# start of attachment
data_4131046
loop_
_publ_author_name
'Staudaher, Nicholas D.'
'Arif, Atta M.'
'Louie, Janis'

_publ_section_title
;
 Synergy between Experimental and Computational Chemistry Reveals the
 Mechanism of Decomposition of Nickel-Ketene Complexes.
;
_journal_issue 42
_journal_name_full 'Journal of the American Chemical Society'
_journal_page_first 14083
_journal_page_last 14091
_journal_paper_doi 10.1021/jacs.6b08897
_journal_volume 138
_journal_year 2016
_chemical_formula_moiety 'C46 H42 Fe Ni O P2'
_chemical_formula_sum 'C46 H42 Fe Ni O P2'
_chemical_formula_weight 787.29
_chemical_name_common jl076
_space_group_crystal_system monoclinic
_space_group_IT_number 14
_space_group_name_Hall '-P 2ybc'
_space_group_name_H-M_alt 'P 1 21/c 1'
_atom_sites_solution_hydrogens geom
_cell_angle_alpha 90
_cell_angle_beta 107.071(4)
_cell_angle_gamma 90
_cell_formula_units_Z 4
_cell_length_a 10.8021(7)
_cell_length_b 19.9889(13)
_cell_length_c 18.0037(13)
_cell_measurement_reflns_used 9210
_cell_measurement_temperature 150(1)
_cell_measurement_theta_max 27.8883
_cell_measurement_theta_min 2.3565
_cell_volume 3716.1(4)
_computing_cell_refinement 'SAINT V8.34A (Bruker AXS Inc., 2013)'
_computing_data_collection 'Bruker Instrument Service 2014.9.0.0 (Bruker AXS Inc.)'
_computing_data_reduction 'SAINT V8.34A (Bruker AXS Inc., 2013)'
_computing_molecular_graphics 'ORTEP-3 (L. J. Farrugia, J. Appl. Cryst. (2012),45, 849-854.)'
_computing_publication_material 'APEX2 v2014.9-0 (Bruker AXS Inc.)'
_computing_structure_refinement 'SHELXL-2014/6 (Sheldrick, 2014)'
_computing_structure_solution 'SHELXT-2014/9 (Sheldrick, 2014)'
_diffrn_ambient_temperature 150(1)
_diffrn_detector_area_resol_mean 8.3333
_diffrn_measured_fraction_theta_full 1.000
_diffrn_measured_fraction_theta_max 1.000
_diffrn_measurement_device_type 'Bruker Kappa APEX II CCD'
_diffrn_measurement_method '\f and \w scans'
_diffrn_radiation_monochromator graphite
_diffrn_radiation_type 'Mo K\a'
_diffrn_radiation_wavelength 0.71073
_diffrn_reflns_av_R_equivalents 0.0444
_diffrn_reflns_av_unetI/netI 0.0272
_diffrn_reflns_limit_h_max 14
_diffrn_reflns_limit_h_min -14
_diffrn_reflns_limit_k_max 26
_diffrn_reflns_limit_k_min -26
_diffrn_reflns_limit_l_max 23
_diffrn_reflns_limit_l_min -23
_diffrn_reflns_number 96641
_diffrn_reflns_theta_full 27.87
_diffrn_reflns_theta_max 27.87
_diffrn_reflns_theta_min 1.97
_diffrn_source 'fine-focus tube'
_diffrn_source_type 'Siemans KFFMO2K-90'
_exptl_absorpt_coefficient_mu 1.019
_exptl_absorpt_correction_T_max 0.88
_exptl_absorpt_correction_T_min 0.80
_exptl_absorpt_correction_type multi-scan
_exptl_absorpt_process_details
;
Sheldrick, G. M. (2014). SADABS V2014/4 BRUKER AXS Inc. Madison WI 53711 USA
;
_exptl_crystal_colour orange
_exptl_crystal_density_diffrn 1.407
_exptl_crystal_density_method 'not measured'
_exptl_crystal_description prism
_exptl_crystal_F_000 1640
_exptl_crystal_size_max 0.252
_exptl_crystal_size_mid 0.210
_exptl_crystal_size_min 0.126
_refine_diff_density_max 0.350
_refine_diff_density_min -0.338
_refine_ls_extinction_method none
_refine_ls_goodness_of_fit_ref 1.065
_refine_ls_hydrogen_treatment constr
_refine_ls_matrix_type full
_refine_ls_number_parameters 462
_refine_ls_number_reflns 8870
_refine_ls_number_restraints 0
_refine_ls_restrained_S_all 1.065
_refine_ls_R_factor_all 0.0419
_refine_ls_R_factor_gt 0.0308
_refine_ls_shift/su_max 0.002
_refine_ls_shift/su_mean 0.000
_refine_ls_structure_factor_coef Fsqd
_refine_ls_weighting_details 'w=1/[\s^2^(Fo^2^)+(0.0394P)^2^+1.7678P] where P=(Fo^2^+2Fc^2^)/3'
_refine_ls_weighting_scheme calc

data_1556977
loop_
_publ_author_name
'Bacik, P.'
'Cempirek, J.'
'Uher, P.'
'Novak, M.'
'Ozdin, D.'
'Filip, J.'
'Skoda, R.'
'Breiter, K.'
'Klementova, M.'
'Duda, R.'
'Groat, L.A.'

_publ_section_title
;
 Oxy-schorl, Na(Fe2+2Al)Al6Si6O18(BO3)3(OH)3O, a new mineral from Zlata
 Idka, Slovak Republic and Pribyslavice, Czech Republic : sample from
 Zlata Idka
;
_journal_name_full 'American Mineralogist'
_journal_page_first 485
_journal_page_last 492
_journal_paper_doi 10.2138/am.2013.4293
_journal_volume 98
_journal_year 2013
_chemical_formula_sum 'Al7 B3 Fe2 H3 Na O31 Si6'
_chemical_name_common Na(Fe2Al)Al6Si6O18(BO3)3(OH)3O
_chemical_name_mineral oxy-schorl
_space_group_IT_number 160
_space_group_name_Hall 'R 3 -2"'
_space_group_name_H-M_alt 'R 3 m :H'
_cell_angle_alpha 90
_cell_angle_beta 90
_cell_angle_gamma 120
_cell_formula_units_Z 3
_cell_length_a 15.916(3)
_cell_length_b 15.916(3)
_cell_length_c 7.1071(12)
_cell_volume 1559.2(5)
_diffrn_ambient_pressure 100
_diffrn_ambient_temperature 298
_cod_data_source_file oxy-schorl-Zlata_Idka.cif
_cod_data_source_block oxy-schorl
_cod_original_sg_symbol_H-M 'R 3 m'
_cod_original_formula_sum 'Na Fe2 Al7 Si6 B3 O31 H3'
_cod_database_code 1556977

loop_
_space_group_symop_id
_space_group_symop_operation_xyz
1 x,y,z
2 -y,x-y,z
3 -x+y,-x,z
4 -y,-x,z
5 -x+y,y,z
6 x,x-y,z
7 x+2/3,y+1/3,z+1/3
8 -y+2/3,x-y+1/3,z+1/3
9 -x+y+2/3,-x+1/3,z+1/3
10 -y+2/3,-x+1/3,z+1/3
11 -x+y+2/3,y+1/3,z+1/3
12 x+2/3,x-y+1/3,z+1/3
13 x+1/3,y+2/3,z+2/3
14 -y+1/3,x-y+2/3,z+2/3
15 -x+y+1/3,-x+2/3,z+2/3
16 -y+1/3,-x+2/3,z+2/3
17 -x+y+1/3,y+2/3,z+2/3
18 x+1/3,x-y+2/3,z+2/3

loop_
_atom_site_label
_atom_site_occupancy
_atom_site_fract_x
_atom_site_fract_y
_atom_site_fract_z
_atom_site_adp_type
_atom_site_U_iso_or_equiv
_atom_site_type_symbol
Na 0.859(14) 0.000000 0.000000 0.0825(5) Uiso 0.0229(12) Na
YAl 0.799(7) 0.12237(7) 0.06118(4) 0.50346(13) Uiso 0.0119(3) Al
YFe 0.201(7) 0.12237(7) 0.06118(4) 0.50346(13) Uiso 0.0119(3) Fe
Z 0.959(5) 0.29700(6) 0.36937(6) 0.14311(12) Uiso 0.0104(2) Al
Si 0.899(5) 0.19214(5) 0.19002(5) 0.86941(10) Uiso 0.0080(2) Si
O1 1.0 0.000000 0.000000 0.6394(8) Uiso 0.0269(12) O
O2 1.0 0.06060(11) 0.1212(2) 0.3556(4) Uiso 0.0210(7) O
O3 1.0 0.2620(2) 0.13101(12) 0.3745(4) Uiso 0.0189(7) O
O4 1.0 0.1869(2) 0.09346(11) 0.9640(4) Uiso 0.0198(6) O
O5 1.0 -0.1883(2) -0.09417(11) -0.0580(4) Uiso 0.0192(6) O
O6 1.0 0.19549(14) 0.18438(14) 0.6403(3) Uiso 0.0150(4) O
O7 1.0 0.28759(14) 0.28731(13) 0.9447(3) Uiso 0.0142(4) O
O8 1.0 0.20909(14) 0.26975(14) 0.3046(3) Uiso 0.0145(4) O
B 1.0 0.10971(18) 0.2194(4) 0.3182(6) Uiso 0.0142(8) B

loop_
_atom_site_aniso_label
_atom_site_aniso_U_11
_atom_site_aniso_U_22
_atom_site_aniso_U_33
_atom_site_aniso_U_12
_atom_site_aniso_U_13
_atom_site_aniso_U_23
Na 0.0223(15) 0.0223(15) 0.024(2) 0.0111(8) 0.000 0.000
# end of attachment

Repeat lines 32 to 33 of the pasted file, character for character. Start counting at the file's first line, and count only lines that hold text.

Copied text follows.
_cell_length_a 10.8021(7)
_cell_length_b 19.9889(13)